Snow Lake, located near Snoqualmie Pass in Mt. Baker-Snoqualmie National Forest. File photo
File photo
Snow Lake, located near Snoqualmie Pass in Mt. Baker-Snoqualmie National Forest.

Snow Lake, located near Snoqualmie Pass in Mt. Baker-Snoqualmie National Forest. File photo File photo Snow Lake, located near Snoqualmie Pass in Mt. Baker-Snoqualmie National Forest.

Federal funding to support maintenance in Mt. Baker-Snoqualmie National Forest

The Mountains to Sound Greenway Trust, a nonprofit organization that works to restore and protect natural areas between Seattle and the Cascade Mountains, and the U.S. Forest Service has entered into an agreement for a package of improvement projects along the I-90 corridor, including in the Snoqualmie National Forest.

“We are pleased to have this agreement with Greenway Trust,” said Jody Weil, forest supervisor of the Mt. Baker-Snoqualmie National Forest. “We are excited to make this progress working with partners, communities and the public.”

The agreement proposes updates at popular destinations, including Denny Creek, Franklin Falls, Annette Lake, Snow Lake, the new Pratt Bar trail in the Middle Fork Snoqualmie River Valley, and the Asahel Curtis Nature Trail, among others. The plans also includes additional bear-proof food storage containers, fire rings, road improvements and trail maintenance along the Pacific Crest Trail.

The funding will also support conservation crews, volunteers and nonprofit organizations, including Mountains to Sound and the Washington Trails Association, in efforts for continuing trail maintenance.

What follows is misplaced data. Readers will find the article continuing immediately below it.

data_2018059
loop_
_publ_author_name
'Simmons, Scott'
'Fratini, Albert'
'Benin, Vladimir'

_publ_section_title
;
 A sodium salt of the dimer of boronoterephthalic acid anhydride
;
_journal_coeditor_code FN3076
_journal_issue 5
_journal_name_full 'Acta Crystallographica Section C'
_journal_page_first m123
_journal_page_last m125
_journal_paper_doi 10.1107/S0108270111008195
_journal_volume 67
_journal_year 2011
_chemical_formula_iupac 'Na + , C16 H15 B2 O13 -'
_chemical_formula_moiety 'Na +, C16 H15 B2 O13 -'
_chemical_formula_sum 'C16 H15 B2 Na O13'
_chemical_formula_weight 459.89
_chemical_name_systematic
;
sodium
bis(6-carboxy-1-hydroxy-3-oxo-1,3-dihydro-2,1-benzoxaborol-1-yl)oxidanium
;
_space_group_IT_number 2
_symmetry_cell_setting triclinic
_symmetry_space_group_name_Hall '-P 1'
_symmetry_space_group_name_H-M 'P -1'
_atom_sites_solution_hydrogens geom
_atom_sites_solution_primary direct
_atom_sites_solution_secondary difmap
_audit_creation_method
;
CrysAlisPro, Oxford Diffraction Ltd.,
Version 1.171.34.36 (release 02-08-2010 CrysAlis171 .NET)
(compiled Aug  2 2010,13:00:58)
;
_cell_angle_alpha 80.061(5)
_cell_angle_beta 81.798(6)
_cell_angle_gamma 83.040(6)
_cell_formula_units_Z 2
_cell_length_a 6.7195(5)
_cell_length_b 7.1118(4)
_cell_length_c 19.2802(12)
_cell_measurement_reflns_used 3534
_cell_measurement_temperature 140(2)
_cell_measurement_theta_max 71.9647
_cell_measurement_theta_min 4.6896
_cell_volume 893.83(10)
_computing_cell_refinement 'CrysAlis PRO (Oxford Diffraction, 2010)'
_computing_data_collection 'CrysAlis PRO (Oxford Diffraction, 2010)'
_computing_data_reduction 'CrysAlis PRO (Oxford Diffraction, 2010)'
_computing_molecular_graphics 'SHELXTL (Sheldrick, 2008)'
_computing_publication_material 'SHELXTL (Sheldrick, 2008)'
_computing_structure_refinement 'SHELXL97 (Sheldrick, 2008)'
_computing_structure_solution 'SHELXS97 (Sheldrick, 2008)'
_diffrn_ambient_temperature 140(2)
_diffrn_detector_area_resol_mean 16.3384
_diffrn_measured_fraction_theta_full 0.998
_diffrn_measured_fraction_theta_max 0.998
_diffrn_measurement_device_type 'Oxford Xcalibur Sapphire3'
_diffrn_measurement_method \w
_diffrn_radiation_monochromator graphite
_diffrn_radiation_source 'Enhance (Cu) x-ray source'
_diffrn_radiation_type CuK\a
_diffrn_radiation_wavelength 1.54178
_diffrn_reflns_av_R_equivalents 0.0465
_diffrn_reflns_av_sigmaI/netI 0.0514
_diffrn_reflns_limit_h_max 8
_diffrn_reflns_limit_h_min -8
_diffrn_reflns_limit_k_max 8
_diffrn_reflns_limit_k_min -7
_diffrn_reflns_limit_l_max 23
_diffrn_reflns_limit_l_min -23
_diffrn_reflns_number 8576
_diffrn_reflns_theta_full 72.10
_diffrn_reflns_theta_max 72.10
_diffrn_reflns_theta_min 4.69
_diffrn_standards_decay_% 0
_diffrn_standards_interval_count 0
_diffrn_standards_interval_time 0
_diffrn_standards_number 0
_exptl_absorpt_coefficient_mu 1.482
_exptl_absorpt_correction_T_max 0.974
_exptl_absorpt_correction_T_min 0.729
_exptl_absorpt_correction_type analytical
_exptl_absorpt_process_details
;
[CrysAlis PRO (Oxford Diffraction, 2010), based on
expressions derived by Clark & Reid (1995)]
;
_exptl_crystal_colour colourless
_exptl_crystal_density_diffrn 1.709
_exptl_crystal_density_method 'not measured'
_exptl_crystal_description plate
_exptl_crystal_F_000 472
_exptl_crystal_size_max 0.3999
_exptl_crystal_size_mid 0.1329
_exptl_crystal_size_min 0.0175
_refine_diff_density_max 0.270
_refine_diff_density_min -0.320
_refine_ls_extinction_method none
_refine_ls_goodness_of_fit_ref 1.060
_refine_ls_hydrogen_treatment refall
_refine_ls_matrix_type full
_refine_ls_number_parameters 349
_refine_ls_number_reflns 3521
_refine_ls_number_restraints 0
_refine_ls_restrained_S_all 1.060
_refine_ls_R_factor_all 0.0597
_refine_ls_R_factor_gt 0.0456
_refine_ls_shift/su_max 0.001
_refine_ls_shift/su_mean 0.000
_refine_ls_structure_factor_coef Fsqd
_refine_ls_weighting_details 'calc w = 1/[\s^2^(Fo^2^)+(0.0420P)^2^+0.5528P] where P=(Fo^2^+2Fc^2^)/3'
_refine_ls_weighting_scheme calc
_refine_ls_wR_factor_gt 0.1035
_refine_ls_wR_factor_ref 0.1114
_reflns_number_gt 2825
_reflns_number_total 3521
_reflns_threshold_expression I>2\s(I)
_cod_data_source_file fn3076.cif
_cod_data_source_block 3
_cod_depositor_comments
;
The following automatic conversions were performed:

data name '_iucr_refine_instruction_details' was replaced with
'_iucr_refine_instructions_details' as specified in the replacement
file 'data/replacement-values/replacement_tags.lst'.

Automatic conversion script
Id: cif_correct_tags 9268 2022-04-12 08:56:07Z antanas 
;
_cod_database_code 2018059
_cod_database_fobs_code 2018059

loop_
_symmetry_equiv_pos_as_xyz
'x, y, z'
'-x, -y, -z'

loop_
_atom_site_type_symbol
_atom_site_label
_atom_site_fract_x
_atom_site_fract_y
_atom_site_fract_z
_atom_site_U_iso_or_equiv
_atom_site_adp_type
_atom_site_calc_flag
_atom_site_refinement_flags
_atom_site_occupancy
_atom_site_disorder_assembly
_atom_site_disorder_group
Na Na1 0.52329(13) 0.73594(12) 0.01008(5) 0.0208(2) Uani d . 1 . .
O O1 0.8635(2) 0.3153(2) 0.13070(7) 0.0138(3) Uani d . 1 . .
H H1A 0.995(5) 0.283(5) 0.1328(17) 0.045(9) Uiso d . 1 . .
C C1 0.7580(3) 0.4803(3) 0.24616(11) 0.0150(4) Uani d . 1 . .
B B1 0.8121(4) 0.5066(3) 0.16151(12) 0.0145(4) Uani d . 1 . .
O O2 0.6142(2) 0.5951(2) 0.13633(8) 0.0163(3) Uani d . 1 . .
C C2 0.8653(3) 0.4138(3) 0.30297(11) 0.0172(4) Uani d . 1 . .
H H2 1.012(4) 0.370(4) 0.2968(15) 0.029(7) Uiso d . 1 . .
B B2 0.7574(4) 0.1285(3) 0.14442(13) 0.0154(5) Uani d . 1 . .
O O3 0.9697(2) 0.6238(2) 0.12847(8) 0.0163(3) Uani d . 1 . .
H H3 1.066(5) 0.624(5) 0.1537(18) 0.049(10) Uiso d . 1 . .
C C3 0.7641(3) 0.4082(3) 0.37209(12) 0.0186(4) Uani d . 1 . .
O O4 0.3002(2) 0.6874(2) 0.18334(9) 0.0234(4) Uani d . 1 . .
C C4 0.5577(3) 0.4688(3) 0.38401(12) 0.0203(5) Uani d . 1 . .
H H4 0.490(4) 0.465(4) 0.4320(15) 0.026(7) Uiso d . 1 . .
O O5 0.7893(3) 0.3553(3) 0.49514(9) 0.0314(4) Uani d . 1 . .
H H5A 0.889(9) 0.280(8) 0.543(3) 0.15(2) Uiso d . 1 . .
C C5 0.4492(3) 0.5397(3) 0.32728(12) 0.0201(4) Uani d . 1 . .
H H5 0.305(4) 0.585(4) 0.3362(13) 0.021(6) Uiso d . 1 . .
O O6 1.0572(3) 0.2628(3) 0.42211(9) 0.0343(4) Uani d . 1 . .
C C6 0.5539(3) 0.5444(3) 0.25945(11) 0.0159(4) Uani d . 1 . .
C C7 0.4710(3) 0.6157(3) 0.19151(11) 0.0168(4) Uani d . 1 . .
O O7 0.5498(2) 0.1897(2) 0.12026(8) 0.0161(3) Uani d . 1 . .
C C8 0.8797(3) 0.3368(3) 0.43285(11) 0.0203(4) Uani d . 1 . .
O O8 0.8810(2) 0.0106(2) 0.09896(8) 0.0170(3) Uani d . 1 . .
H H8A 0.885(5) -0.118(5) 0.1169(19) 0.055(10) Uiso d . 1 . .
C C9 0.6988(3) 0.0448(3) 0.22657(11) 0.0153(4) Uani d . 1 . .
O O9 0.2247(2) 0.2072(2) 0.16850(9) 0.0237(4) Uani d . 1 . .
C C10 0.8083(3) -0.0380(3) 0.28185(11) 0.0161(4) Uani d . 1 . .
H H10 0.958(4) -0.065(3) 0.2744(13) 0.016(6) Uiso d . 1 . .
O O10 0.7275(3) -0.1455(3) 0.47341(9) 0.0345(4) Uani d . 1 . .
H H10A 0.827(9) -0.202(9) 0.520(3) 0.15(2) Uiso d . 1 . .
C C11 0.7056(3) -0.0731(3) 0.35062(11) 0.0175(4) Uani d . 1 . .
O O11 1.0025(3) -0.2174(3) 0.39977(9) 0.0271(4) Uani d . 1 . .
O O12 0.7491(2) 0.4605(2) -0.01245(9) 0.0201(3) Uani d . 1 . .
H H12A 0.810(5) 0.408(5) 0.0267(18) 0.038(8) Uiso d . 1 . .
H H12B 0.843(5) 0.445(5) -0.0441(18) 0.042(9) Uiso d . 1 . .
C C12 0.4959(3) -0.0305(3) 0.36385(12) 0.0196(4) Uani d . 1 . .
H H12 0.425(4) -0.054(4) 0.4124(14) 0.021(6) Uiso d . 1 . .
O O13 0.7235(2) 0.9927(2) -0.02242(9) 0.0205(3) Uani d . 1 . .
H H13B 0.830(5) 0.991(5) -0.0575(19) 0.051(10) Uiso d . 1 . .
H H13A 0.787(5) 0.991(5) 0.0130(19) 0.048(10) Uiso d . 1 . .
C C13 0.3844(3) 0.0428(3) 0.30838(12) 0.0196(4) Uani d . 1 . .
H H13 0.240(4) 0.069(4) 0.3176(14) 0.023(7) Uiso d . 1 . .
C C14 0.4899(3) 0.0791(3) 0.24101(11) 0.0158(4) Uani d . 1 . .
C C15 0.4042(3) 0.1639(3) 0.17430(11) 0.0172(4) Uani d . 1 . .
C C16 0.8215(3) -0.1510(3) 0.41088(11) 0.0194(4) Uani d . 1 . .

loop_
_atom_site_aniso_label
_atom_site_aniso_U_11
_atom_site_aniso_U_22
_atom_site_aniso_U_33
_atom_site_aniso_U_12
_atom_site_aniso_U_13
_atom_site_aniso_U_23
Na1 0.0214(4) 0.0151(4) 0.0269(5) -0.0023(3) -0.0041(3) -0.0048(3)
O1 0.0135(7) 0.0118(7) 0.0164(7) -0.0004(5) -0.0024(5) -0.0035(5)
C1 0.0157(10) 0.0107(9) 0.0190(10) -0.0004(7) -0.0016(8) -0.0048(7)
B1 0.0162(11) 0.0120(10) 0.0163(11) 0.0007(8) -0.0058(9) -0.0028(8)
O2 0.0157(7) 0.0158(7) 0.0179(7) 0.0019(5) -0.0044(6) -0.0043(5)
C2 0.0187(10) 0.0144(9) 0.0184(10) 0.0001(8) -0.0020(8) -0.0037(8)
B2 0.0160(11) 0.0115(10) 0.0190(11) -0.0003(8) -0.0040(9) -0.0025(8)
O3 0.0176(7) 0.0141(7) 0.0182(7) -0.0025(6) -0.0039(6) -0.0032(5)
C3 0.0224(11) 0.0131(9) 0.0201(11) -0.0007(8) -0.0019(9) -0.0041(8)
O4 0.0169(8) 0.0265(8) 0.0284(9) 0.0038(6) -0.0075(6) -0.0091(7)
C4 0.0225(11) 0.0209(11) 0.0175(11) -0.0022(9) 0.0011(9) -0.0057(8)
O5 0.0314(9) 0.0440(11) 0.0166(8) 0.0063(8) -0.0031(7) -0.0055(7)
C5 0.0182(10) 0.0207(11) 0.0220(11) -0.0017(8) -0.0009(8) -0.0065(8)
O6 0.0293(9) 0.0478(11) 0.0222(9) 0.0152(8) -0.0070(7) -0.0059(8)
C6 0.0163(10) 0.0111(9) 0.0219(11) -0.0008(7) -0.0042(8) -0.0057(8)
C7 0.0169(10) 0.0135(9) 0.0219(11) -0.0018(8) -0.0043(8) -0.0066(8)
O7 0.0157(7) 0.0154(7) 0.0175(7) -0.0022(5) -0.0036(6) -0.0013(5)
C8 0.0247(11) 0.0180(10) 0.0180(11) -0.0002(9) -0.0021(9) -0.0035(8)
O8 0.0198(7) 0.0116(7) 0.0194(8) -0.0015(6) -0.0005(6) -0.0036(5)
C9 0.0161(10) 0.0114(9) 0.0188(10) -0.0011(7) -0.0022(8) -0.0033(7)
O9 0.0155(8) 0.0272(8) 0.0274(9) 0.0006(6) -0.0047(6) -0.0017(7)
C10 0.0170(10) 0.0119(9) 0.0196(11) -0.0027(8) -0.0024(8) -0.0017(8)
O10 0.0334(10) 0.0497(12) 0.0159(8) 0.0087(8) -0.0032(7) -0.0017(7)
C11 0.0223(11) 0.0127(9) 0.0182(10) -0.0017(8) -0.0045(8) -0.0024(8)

The agreement comes nearly a year after the passing of the federal Great American Outdoors Act (GAOA). The act permanently funded the Land and Water Conservation Fund and started the National Parks and Public Land Legacy Restoration Fund, which supports maintenance and repairs in national parks, national forests and other federal lands.

“While many Washingtonians enjoy these public spaces today, we must do everything we can to ensure they are just as vibrant for generations to come,” said Washington U.S. Rep. Kim Schrier, a co-sponsor of the bill.

The agreement and additional funding comes as interest has grown in the outdoors within the Mountain to Sound Greenway National Heritage Area, a 1.5 million-acre space between Seattle and Ellensburg. Yet, as interest grows, public agency budgets and staff needed to make necessary updates to the natural areas have shrunk, leading to a backlog of maintenance issues. Despite the benefits of the GAOA, national parks and forests are still hindered by the lack of regular operations funding.

“We encourage everyone to take an active role in creating healthy and sustainable public lands, by volunteering, donating and recreating responsibly,” said Jon Hoekstra, executive director for the Greenway Trust.


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